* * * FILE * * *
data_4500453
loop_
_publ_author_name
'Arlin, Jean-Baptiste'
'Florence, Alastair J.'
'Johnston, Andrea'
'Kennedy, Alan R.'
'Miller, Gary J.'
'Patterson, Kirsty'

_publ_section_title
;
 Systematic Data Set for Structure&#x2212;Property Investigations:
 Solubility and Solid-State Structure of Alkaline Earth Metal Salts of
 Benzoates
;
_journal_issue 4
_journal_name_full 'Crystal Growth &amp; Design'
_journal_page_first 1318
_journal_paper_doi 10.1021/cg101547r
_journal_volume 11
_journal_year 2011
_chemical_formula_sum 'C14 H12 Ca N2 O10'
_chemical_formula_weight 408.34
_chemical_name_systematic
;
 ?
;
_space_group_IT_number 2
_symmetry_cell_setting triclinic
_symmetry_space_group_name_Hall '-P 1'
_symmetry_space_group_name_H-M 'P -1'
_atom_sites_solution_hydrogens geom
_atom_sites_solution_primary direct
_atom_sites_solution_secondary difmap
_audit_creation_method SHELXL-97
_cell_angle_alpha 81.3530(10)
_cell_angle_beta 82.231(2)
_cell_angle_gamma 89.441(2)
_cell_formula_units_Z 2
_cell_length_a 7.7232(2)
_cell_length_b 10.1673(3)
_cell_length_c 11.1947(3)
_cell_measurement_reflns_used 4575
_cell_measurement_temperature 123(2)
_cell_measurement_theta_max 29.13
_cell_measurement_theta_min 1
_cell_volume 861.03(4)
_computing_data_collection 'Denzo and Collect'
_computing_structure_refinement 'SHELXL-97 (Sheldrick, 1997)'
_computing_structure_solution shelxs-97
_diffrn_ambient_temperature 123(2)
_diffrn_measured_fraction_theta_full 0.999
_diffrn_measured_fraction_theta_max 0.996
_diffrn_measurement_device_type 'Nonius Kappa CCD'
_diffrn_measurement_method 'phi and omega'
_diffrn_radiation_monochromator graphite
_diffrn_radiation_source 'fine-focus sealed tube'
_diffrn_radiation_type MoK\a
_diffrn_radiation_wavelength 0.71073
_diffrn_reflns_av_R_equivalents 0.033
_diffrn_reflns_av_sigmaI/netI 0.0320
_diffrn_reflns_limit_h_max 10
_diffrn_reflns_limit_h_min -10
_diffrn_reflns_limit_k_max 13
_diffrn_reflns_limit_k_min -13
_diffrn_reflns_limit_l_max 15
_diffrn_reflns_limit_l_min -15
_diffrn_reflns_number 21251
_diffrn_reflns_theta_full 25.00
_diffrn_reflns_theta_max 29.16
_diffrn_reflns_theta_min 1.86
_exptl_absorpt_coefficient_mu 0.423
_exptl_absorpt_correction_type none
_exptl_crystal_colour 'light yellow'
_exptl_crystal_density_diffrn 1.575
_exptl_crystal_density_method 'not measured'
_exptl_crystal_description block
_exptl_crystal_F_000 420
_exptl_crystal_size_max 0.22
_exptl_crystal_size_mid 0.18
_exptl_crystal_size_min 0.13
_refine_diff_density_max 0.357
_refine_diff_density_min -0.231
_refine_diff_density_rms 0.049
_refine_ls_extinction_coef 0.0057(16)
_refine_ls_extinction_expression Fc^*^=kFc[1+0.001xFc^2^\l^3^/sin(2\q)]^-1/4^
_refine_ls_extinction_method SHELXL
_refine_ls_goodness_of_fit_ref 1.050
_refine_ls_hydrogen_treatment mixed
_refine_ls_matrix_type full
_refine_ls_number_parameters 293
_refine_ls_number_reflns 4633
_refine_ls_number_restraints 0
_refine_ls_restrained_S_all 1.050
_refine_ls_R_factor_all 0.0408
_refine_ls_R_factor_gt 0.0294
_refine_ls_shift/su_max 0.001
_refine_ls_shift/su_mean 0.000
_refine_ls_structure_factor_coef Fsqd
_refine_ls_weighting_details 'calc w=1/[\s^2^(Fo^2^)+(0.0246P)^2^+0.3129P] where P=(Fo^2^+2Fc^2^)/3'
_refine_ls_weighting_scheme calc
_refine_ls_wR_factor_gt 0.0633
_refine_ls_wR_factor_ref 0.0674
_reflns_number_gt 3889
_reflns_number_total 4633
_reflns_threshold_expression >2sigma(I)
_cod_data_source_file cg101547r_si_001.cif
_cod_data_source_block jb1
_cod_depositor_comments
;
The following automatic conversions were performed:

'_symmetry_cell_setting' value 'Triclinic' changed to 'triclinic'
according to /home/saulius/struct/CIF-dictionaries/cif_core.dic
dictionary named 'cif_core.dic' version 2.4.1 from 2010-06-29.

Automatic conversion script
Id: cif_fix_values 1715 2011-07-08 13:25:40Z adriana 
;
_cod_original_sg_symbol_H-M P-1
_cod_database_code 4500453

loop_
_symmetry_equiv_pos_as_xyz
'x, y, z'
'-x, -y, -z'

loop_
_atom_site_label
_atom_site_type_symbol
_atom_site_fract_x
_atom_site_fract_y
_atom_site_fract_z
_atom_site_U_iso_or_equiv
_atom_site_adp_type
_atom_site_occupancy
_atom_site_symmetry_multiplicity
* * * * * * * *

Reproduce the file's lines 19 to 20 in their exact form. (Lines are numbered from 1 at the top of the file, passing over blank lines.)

_journal_paper_doi 10.1021/cg101547r
_journal_volume 11